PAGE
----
Postgraduate research opportunities Control of transporter function in health and disease

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Key facts

  • Opens: Friday 11 December 2020
  • Number of places: 1

Overview

Cardiovascular disease Diabetes Obesity Membrane transport Membrane trafficking
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Eligibility

This project is suitable for:

  • Fully-Funded Students
  • Joint Supervision with International Institutions or places of work
  • PhD Plus Programme 

 

Candidates will have a good degree in a biological science-based subject (e.g. biochemistry, biology, cell biolgy)

THE Awards 2019: UK University of the Year Winner
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Project Details

Insulin stimulates glucose transport into fat and muscle by the regulated trafficking of the facilitative glucose transporter GLUT4 from insulin-sensitive intracellular stores to the plasma membrane (PM).

This insulin-regulated delivery of GLUT4 to the PM is dysfunctional in patients with insulin-resistance and Type-2 diabetes and GLUT4 sorting and/or trafficking is impaired in these patients. Therefore, there is a need to identify the machinery which regulates the sorting of GLUT4.

Scientists have been grappling with the problem of identifying protein interactions for many years. Because interactions are often short-lived and of low affinity, traditional approaches such as yeast two-hybrid screens and co-immunoprecipitations have not always provided a clear picture of complex macromolecular assemblies. GLUT4 is no different: despite many years of effort, proteins that directly bind to GLUT4 have proven elusive. We hypothesise that such proteins must exist as clear domains within the cytosolic portions of GLUT4 are required for correct intracellular sorting, ergo these domains must bind to proteins. We shall use a new approach to identify these proteins.

Techniques used:

To study how spatially compartmentalized protein networks assemble into functionally integrated macromolecular complexes, a class of methods termed ‘proximity labeling’ has seen a surge in growth and utility. Proximity ligation uses engineered enzymes (based on biotin ligases) fused to proteins of interest to selectively and covalently tag neighbouring proteins with biotin in living cells. After cell lysis, biotinylated proteins are captured by interaction with streptavidin beads and characterised using Mass Spec approaches. We shall use this approach, coupled to cell and molecular biology to identify and study key proteins that regulate GLUT4 trafficking in fat cells.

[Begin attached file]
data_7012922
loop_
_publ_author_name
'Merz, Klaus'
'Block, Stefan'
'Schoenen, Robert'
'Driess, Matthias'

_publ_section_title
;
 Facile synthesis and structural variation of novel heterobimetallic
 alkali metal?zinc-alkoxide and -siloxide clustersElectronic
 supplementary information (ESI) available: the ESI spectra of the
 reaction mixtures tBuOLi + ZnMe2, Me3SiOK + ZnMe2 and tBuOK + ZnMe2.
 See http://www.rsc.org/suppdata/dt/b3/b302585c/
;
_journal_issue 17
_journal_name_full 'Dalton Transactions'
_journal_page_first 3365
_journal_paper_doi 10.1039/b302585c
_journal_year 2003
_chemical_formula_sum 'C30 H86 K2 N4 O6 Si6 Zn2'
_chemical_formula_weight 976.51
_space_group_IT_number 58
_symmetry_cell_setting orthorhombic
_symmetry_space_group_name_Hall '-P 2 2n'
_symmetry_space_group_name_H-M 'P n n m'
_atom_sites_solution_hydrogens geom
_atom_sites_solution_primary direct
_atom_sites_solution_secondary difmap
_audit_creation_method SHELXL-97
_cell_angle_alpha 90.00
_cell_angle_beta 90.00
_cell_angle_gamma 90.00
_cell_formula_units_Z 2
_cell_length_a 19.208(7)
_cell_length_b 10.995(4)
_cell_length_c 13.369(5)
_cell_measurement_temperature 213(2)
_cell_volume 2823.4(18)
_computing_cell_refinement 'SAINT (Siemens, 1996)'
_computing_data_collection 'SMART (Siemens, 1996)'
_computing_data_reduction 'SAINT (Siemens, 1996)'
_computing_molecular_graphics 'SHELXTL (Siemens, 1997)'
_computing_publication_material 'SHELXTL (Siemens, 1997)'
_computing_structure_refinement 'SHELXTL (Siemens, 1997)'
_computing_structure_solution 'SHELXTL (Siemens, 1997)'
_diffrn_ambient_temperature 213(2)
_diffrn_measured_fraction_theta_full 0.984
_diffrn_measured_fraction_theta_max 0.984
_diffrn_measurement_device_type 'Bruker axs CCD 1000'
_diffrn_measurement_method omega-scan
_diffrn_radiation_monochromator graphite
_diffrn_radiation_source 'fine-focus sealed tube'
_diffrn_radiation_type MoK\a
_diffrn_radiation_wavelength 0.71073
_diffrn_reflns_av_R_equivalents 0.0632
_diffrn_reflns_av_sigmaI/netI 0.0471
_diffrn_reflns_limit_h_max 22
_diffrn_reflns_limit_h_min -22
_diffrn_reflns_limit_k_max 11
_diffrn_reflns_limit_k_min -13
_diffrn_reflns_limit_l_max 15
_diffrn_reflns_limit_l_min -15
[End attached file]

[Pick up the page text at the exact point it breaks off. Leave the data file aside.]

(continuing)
Further information

S.Morris, N.D.Geoghegan, J.B.A.Sadler, A.M. Koester, H.L.Black, M.Laub, L.Miller, L.F.Heffernan, J.C.Simpson, C.C.Mastick, J.Cooper, N.Gadegaard, N. J.Bryant and G.W.Gould. (2020) PeerJ 8: e8751. https://doi.org/10.7717/peerj.8751 “Characterisation of GLUT4 trafficking in HeLa cells: comparable kinetics and orthologous trafficking mechanisms to 3T3-L1 adipocytes.”

J.B.A.Sadler, C.A.Lamb, C.R.Welburn, D.Kioumourtzoglou, I.S.Adamson, G.W.Gould and N.J.Bryant. Scientific Reports (2019) 9: 4710. doi: 10.1038/s41598-019-40596-5. “The deubiquitinating enzyme USP25 binds tankyrase and regulates insulin-stimulated trafficking of the facilitative glucose transporter GLUT4 in adipocytes.”

Han, S., J. Li, and A. Y. Ting. 2018. 'Proximity labeling: spatially resolved proteomic mapping for neurobiology', Curr Opin Neurobiol, 50: 17-23.

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Funding details

In addition to tuition fees, this project will also require a bench fee of £12,000 per annum

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Supervisors

Professor Gwyn Gould

Strathclyde Institute of Pharmacy and Biomedical Sciences

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Contact us

Primary Supervisor: Gwyn W. Gould

Email: gwyn.gould@strath.ac.uk